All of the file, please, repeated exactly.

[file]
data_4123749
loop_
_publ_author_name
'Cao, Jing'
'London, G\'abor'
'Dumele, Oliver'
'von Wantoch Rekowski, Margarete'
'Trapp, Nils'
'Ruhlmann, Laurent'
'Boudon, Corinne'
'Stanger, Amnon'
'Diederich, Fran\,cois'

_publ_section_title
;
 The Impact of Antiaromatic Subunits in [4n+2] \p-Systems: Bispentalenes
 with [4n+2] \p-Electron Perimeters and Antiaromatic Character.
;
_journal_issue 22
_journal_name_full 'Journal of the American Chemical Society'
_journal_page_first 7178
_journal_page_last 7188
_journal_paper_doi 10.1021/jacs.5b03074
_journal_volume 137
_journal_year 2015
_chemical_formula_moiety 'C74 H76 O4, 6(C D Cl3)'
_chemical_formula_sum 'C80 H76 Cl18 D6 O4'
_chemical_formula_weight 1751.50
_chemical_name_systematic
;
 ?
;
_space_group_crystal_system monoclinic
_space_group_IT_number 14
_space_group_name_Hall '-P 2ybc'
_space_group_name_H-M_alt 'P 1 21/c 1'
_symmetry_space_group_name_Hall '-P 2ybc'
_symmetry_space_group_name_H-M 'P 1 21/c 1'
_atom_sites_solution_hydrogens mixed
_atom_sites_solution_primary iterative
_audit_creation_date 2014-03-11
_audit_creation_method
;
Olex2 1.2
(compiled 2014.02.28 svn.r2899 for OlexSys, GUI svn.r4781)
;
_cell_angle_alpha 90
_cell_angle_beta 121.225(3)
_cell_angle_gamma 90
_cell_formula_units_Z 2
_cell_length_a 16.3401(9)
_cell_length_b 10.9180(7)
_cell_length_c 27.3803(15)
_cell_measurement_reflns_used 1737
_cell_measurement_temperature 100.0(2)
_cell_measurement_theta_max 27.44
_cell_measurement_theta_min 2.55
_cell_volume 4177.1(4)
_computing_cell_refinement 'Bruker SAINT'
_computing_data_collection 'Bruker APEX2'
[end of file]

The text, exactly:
data_4123749
loop_
_publ_author_name
'Cao, Jing'
'London, G\'abor'
'Dumele, Oliver'
'von Wantoch Rekowski, Margarete'
'Trapp, Nils'
'Ruhlmann, Laurent'
'Boudon, Corinne'
'Stanger, Amnon'
'Diederich, Fran\,cois'

_publ_section_title
;
 The Impact of Antiaromatic Subunits in [4n+2] \p-Systems: Bispentalenes
 with [4n+2] \p-Electron Perimeters and Antiaromatic Character.
;
_journal_issue 22
_journal_name_full 'Journal of the American Chemical Society'
_journal_page_first 7178
_journal_page_last 7188
_journal_paper_doi 10.1021/jacs.5b03074
_journal_volume 137
_journal_year 2015
_chemical_formula_moiety 'C74 H76 O4, 6(C D Cl3)'
_chemical_formula_sum 'C80 H76 Cl18 D6 O4'
_chemical_formula_weight 1751.50
_chemical_name_systematic
;
 ?
;
_space_group_crystal_system monoclinic
_space_group_IT_number 14
_space_group_name_Hall '-P 2ybc'
_space_group_name_H-M_alt 'P 1 21/c 1'
_symmetry_space_group_name_Hall '-P 2ybc'
_symmetry_space_group_name_H-M 'P 1 21/c 1'
_atom_sites_solution_hydrogens mixed
_atom_sites_solution_primary iterative
_audit_creation_date 2014-03-11
_audit_creation_method
;
Olex2 1.2
(compiled 2014.02.28 svn.r2899 for OlexSys, GUI svn.r4781)
;
_cell_angle_alpha 90
_cell_angle_beta 121.225(3)
_cell_angle_gamma 90
_cell_formula_units_Z 2
_cell_length_a 16.3401(9)
_cell_length_b 10.9180(7)
_cell_length_c 27.3803(15)
_cell_measurement_reflns_used 1737
_cell_measurement_temperature 100.0(2)
_cell_measurement_theta_max 27.44
_cell_measurement_theta_min 2.55
_cell_volume 4177.1(4)
_computing_cell_refinement 'Bruker SAINT'
_computing_data_collection 'Bruker APEX2'